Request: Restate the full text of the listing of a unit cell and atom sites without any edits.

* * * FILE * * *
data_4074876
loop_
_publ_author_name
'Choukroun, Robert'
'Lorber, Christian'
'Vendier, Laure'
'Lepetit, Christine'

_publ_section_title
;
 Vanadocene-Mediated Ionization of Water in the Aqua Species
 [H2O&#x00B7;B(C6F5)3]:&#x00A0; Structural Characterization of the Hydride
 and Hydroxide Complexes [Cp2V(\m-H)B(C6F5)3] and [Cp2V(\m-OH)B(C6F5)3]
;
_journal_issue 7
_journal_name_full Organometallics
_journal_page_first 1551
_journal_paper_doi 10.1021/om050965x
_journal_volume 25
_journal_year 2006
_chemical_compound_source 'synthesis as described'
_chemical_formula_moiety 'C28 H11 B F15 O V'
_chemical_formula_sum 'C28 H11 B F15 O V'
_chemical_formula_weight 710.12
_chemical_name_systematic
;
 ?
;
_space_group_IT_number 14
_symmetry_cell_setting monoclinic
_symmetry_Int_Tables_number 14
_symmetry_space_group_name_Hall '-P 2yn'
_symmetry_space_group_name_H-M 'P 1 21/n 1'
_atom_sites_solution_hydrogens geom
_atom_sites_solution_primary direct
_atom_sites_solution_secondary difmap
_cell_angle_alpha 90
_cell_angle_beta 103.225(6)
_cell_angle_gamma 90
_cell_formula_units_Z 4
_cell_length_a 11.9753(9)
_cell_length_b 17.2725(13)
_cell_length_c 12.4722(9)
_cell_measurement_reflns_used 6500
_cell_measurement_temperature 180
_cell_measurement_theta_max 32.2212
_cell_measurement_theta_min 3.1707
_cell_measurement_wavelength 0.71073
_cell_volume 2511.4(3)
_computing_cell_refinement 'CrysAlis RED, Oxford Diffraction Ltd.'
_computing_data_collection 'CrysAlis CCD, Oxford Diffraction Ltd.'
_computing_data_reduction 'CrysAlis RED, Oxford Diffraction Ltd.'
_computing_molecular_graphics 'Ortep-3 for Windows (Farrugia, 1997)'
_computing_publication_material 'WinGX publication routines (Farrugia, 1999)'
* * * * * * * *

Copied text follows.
data_4074876
loop_
_publ_author_name
'Choukroun, Robert'
'Lorber, Christian'
'Vendier, Laure'
'Lepetit, Christine'

_publ_section_title
;
 Vanadocene-Mediated Ionization of Water in the Aqua Species
 [H2O&#x00B7;B(C6F5)3]:&#x00A0; Structural Characterization of the Hydride
 and Hydroxide Complexes [Cp2V(\m-H)B(C6F5)3] and [Cp2V(\m-OH)B(C6F5)3]
;
_journal_issue 7
_journal_name_full Organometallics
_journal_page_first 1551
_journal_paper_doi 10.1021/om050965x
_journal_volume 25
_journal_year 2006
_chemical_compound_source 'synthesis as described'
_chemical_formula_moiety 'C28 H11 B F15 O V'
_chemical_formula_sum 'C28 H11 B F15 O V'
_chemical_formula_weight 710.12
_chemical_name_systematic
;
 ?
;
_space_group_IT_number 14
_symmetry_cell_setting monoclinic
_symmetry_Int_Tables_number 14
_symmetry_space_group_name_Hall '-P 2yn'
_symmetry_space_group_name_H-M 'P 1 21/n 1'
_atom_sites_solution_hydrogens geom
_atom_sites_solution_primary direct
_atom_sites_solution_secondary difmap
_cell_angle_alpha 90
_cell_angle_beta 103.225(6)
_cell_angle_gamma 90
_cell_formula_units_Z 4
_cell_length_a 11.9753(9)
_cell_length_b 17.2725(13)
_cell_length_c 12.4722(9)
_cell_measurement_reflns_used 6500
_cell_measurement_temperature 180
_cell_measurement_theta_max 32.2212
_cell_measurement_theta_min 3.1707
_cell_measurement_wavelength 0.71073
_cell_volume 2511.4(3)
_computing_cell_refinement 'CrysAlis RED, Oxford Diffraction Ltd.'
_computing_data_collection 'CrysAlis CCD, Oxford Diffraction Ltd.'
_computing_data_reduction 'CrysAlis RED, Oxford Diffraction Ltd.'
_computing_molecular_graphics 'Ortep-3 for Windows (Farrugia, 1997)'
_computing_publication_material 'WinGX publication routines (Farrugia, 1999)'